Pregnant? How to Help Prevent a Dangerous Choline Deficiency

Choline is especially important in protecting the integrity of our DNA—it supports cell metabolism and cell division.

Most prenatal vitamins do not contain this essential nutrient.

When it comes to tasks like forming a new baby, nourishing brain cells, detoxifying the body, or making sure that tissue is free of cancer—choline is critical.

While the body can make small amounts of choline, it isn’t enough to support our daily requirement. This is especially true for women during pregnancy and while nursing.

You Might Have a Choline Deficiency


Did you know that fetal tissue contains 14 times more choline than a mother’s blood? Choline during pregnancy is essential to a baby’s brain development. Choline-rich foods like egg yolk are best digested when eaten with fermented vegetables, made from the Veggie Culture Starter.

Studies estimate that roughly 90% of pregnant women in the United States are not meeting recommended choline intake levels. (1) Most prenatal vitamins do not contain this essential nutrient.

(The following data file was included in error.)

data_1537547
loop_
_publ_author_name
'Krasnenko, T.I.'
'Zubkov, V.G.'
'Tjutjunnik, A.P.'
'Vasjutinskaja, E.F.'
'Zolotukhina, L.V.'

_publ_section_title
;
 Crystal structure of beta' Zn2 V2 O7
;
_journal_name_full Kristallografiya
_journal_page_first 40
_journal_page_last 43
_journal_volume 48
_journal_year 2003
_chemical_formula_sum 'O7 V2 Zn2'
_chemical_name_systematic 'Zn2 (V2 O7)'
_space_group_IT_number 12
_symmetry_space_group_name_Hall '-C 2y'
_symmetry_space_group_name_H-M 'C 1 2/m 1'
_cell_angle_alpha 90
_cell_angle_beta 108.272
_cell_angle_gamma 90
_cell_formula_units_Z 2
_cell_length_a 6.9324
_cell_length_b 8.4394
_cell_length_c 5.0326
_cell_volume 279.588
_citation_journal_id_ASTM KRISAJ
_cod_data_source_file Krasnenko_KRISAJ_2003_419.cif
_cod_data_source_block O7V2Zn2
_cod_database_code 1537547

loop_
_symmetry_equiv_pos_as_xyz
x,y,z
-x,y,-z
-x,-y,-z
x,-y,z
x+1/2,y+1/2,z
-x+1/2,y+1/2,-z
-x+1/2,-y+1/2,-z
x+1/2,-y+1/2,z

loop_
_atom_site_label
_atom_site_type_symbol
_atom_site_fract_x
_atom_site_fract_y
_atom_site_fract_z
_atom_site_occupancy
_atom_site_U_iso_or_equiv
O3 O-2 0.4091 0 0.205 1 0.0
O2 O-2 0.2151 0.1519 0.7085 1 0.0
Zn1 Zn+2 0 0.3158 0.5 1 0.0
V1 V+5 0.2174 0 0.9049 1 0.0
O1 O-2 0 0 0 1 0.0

The current Adequate Intake (AI) for choline is:

  • 450 mg if you are pregnant or trying to get pregnant
  • 550 mg if you are nursing

What’s more, it seems that the recommended choline intake isn’t enough for the optimal health of your baby. (2) Research shows that even consuming slightly more than the recommended intake (480 mg) still may not be enough to sustain adequate choline reserves. (3)

Choline moves through the placenta and concentrates in your growing baby. Fetal tissue contains 14 times more choline than the mother’s blood.(4)

Here’s why choline is important for the development of your baby:

  • Women eating diets that contain little choline are at a greater risk for having a baby with neural tube defect or cleft palate. (5)(6)